"So much was racing through my mind," Kinasewich remembers. "Here I was 18 and alone in another country with family a long way away. I couldn't imagine not playing sports at Harvard for four years.
"'Maybe you should call Michigan,'" Kinasewich remembers saying to Watson. "When he called Ann Arbor, the line was busy. He hung up and told me to relax and he'd try again shortly. 'Can you give me a few minutes,' I said to him. 'I want to take a walk and think more about this.
"So I walked around the Yard and thought a lot about what my family would say, about what my friends would say. I knew if I left I'd be walking away from the opportunity of a lifetime.
"But if I stayed, I'd be giving up hockey. The Detroit Red Wings had the rights to me and I had hopes of playing in the NHL. I hated to give up that dream.
"The more I thought about it, the right answer finally surfaced. Had I planned to play hockey at Harvard? Absolutely. It had always been a big part of my life and might be my future. But that wasn't why I came to Harvard. I came to get an education, the best available. That's the important thing, the only thing. Hockey was a separate matter, and I'd deal with it later.
"So I returned to Dean Watson's office," he goes on to say. "I said 'Forget calling Michigan. I'm honored to be here and want to stay.' He said, 'Are you absolutely sure of your decision, Gene? Remember you cannot play here.' He repeated it several times, and each time I repeated 'yes,' wondering why he kept saying it. Soon I found out.
"'Now I'll tell you something,' Watson said.’Harvard disagrees with the Ivy League's decision and will appeal. But we won't do it for a year. Meanwhile, do as well as you can academically and we'll see what happens.'
"Wisely, the Dean hadn't informed me of Harvard's plan to appeal until I made a firm decision. If he had told me from the start that Harvard would fight, I might have stayed for that reason, clinging to the hope that I'd be cleared.
"So I'll never forget that and how he and Harvard went to bat for me. And, waiting a year was sound thinking too, showing the Ivies that I was truly at Harvard for an education, not hockey. Turns out that not all the lessons you learn at Harvard come in the classroom. I did my best in my studies, and at year's end Harvard presented its case and I was finally cleared to play as a sophomore."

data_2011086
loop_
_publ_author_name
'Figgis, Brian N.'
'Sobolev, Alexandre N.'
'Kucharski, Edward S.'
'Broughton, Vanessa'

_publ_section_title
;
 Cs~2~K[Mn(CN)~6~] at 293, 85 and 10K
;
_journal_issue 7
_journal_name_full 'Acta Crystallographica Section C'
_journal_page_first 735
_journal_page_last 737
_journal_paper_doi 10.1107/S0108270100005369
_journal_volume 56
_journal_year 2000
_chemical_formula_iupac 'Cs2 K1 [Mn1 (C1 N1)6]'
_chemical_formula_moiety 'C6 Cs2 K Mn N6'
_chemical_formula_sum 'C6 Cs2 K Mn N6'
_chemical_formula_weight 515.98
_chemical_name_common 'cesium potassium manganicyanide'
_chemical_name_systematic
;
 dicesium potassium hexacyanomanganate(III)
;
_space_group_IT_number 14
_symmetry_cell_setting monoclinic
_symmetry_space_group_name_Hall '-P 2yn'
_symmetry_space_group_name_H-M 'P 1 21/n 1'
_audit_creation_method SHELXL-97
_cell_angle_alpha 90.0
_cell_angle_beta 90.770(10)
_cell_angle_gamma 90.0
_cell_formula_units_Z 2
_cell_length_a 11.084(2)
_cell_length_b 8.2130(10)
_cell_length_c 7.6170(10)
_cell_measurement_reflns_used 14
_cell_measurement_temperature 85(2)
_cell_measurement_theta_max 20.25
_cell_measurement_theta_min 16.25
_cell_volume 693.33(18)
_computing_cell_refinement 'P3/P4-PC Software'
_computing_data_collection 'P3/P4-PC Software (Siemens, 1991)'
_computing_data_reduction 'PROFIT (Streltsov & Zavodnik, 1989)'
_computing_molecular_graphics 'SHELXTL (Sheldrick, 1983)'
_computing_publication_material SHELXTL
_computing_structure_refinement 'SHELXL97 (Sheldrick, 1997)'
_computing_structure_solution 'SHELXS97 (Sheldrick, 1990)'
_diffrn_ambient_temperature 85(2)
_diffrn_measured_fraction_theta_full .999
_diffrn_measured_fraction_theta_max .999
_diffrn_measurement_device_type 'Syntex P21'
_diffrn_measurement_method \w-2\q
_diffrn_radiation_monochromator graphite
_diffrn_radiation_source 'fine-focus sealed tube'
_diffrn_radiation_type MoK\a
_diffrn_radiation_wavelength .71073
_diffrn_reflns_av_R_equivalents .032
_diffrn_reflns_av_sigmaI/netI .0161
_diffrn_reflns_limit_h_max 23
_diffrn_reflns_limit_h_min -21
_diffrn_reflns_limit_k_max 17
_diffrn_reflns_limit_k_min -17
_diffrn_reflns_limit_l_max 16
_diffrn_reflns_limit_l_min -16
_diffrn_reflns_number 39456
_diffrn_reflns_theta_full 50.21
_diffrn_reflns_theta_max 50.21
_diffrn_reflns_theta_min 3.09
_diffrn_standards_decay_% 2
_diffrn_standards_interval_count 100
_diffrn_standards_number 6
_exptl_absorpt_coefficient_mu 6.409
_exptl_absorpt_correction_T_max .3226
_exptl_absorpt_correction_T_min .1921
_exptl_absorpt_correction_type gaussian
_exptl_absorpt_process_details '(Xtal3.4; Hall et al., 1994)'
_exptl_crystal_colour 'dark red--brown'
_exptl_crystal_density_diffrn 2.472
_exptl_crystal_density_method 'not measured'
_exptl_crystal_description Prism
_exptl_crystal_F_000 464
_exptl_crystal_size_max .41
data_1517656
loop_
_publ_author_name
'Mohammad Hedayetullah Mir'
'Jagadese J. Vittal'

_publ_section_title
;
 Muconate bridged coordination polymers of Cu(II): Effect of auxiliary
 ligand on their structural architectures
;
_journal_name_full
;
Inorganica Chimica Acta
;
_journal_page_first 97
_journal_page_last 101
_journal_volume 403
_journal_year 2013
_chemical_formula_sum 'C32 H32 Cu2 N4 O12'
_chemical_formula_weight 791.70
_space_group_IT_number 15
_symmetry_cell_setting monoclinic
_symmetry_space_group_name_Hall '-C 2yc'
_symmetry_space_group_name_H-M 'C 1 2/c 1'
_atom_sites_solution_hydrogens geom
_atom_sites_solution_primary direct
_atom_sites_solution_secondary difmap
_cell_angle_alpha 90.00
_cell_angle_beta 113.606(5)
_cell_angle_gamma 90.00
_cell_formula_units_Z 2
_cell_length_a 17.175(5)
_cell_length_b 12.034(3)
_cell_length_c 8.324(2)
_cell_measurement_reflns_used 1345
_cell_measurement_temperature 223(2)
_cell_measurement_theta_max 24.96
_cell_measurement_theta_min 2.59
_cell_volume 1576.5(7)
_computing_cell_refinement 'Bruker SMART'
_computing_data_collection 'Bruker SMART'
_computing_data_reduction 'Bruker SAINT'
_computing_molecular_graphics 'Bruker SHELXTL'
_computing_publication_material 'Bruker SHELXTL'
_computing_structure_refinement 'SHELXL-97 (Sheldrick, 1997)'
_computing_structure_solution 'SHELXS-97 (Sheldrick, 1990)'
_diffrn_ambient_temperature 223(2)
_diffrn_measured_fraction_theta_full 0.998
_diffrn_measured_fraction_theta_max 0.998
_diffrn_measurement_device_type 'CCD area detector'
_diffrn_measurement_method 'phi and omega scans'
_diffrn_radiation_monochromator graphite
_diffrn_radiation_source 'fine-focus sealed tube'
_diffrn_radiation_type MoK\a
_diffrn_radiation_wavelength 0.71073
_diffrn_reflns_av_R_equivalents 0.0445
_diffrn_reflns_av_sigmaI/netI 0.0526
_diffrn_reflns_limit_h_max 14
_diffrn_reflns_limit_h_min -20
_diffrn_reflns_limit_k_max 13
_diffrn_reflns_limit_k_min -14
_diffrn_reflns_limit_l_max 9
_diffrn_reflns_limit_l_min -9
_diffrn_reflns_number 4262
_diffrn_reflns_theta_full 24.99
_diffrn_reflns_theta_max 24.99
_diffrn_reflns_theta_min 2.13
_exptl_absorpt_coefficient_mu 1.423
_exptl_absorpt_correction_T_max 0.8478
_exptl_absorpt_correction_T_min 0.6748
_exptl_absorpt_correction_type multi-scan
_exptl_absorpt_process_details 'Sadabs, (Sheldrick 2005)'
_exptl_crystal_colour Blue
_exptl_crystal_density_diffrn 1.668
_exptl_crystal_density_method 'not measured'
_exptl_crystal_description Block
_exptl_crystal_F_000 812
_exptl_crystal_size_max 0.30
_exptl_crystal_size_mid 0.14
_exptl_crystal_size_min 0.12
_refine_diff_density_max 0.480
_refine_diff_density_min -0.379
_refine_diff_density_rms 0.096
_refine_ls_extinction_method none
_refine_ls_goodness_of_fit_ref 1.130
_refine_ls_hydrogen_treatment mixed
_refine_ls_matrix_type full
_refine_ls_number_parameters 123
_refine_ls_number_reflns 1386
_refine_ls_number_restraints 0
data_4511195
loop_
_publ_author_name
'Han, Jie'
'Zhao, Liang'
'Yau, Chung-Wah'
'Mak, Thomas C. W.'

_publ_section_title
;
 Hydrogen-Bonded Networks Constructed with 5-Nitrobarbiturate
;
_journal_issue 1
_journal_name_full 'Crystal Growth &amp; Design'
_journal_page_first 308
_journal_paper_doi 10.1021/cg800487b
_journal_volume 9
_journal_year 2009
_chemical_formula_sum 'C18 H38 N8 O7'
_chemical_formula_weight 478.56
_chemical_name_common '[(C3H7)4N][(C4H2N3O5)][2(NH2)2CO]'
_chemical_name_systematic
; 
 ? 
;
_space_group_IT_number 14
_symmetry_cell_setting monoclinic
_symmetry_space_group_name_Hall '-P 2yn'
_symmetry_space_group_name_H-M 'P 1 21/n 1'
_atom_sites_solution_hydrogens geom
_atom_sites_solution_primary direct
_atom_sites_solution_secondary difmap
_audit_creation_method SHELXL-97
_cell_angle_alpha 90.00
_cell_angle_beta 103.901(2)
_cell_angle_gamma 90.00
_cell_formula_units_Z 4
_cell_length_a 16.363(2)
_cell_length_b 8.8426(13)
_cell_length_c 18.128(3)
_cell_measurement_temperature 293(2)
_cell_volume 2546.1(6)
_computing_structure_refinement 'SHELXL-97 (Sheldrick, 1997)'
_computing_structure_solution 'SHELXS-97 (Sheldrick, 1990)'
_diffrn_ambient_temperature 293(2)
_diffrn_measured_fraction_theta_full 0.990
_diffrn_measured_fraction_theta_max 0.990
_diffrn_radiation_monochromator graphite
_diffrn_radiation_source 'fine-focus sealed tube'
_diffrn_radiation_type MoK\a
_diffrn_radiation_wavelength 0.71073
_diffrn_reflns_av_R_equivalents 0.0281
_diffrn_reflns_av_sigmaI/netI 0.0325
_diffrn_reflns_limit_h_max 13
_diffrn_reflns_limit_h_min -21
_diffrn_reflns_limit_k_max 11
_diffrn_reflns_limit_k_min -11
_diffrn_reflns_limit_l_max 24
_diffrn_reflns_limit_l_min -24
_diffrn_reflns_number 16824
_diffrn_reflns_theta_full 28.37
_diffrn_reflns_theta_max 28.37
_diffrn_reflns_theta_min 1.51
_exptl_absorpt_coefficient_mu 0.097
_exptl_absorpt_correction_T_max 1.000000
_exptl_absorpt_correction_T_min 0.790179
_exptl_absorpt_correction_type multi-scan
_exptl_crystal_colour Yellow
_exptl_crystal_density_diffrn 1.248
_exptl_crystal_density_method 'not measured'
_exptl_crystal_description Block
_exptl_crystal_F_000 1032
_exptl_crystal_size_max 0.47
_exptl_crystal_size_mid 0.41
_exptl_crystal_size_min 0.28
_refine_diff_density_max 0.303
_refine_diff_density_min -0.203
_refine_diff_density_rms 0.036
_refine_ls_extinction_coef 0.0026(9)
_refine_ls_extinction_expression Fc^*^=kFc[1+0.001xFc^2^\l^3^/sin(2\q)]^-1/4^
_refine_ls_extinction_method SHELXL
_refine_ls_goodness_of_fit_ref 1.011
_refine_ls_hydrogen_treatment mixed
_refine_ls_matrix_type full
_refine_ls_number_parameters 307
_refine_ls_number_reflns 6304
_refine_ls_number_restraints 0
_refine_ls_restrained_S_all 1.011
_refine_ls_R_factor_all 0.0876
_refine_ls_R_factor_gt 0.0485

That launched Kinasewich's hockey legend at Harvard- one that nearly didn't happen.
"I sometimes think about the 'what ifs,'" he muses. "What if the phone at Michigan hadn't been busy? My whole life would have worked out wholly different."
Kinasewich's tenacity would be tested once more following that sophomore season. It was deja vu all over again, only this time it was the ECAC that declared Gene ineligible. The conference had been stirred up by misleading information in a Sports Illustrated story on the expense money matter.
"I was glancing at a newspaper and turned to the sports pages and nearly fell out of my chair," Gene recalls. "The headline KINASEWICH INELIGIBLE. I rushed over to Bob Watson's office and he said 'not only are we going to fight this, but so are all the Ivy Deans.' And they did, threatening to pull out of the ECAC if it didn't clear me. Pending the appeal, I was permitted to skate with the team but not play games when the schedule opened in December."
On their own, Kinasewich's teammates, headed by Dave Johnston '63, drafted a white paper to the ECAC.
"Two games into the season, I got a call at Lowell House from the ECAC requesting that I come to New York City for an interview," Gene says. "I flew home immediately afterward so I could attend that night's game against Northeastern at Watson. I took a cab from Logan Airport. It was after five and a piece of paper was taped to the front door. I'll never forget the beautiful words scrawled on it: GENE CAN PLAY!